Winnipeg Blue Bombers President and CEO Wade Miller had the highest of hopes for Thursday’s NFL preseason game between the Raiders and Packers at IG Field in Winnipeg, the first NFL game played in Canada since the Buffalo Bills ended their ill-fated annual Toronto games in 2013.

“It’s more than just a preseason NFL game, it’s kind of a once-in-a-lifetime experience that you’re coming for,” he said in June, when the game was officially announced.

And then fans got wind of the staggering ticket prices and the fact that many NFL coaches would sooner let their starters wrestle alligators than play them in a preseason game, even in Week 3 of the preseason, which traditionally is the time when starters get the most run of the exhibition slate. Now it’s looking like the stadium, which seats only 33,134, will barely be half full when the teams take the field.

Promoter John Graham told the Winnipeg Sun’s Paul Friesen that he was expecting a crowd “similar to what I saw at the last Bomber game. Probably around 20,000.”

For the record, the last Blue Bombers home game drew 24,914, or about 25 percent more than the crowd that’s expected for the NFL game Thursday night.

Ticket prices have been a stumbling block, because SWEET MERCY LOOK AT THESE TICKET PRICES.

That’s what the top lower-level seats were going for as of Thursday morning on TicketMaster’s official site ($439.25 Canadian equates to about $330.50 in U.S. currency). While that’s ludicrous, the average lower-bowl seat still is going for $300 Canadian, Friesen reports. According to Ticketmaster, the cheapest ticket — an end-zone seat in Section 120 — is $94.25 Canadian (about 71 bucks American).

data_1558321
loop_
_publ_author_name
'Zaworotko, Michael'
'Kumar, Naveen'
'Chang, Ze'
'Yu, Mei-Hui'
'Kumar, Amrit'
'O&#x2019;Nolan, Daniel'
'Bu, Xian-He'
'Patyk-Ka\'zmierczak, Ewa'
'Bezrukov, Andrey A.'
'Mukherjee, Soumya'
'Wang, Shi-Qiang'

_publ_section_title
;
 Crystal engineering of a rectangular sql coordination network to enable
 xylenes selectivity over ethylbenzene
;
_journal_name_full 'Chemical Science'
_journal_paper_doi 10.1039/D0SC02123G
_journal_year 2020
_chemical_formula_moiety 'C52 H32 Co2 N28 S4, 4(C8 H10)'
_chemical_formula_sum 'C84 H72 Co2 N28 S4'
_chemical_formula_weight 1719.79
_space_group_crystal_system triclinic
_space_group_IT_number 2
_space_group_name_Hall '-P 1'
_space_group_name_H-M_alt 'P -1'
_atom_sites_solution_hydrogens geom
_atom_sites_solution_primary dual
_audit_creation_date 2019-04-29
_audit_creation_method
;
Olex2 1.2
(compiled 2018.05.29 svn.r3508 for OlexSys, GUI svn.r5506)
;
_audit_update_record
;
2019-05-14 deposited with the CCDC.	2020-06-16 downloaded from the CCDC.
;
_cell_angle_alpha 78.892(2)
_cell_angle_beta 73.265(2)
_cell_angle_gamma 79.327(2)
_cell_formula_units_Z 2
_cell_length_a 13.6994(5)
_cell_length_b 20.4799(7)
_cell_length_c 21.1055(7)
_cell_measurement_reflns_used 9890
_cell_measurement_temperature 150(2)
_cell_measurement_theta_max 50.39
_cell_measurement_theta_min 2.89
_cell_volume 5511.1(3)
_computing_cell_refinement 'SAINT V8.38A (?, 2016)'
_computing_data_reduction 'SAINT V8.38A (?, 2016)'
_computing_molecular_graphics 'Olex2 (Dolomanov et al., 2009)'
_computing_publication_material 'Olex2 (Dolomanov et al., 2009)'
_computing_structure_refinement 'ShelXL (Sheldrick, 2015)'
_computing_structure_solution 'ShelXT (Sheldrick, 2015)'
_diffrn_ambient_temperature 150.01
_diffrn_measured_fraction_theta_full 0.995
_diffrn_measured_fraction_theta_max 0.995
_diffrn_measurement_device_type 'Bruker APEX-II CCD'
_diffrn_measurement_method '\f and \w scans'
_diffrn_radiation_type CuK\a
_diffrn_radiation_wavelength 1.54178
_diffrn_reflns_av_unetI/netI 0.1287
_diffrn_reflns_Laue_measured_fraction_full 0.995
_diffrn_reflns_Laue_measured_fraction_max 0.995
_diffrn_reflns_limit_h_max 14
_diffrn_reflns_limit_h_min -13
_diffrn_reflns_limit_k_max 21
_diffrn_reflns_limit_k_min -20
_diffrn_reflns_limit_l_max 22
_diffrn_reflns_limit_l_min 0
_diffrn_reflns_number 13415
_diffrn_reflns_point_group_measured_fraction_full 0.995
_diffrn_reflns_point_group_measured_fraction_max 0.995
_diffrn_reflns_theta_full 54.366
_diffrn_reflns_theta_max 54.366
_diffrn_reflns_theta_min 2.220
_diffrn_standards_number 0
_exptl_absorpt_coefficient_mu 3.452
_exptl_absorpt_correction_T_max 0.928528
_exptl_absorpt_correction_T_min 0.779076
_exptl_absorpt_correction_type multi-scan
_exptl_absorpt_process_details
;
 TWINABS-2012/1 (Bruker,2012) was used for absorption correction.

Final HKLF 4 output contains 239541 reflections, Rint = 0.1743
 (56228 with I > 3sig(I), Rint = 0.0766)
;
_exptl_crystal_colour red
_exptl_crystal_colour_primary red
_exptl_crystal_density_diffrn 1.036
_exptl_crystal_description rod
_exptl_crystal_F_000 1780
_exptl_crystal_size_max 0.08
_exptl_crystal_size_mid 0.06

You could have gotten an 11-game Blue Bombers season ticket for $254.50, according to reports from June.

Graham, described as “feisty” in the Sun headline, criticized local coverage of the game, citing “very biased articles” and “things that aren’t accurate.” But Friesen also pointed out that Graham talked about some sort of football “festival” when the game was announced, and that the Packers and Raiders wouldn’t simply be “flying in, playing a game and getting out of town.”

Both teams arrived for Thursday’s game on Wednesday night. There are no festivals planned, apart from a viewing party in downtown Winnipeg sponsored by the Blue Bombers during the game.

“Based on the price of these tickets, there was going to be a lot of fans who wouldn’t be able to afford to come to the game,” Miller told Canadian Press on Wednesday. “And we wanted to make sure that our season-ticket members and football fans in the entire community had a place to gather and have a great event.”

It seems Canadian fans do not want to shell out hundreds of dollars to see what could be a game full of backups, or at least one devoid of stars. Packers Coach Matt LaFleur has not yet said whether quarterback Aaron Rodgers will play (he’ has been battling back tightness throughout the preseason). Raiders wide receiver Antonio Brown, meanwhile, posted a video of him boarding the team plane for the flight to Winnipeg, but it seems unlikely that he’s actually going to play.

Jim Owczarski, who covers the Packers for the Milwaukee Journal Sentinel, noted the lack of buzz upon his arrival in Winnipeg on Wednesday.

The Raiders aren’t helping:

Winnipeg is in Manitoba, not Alberta.

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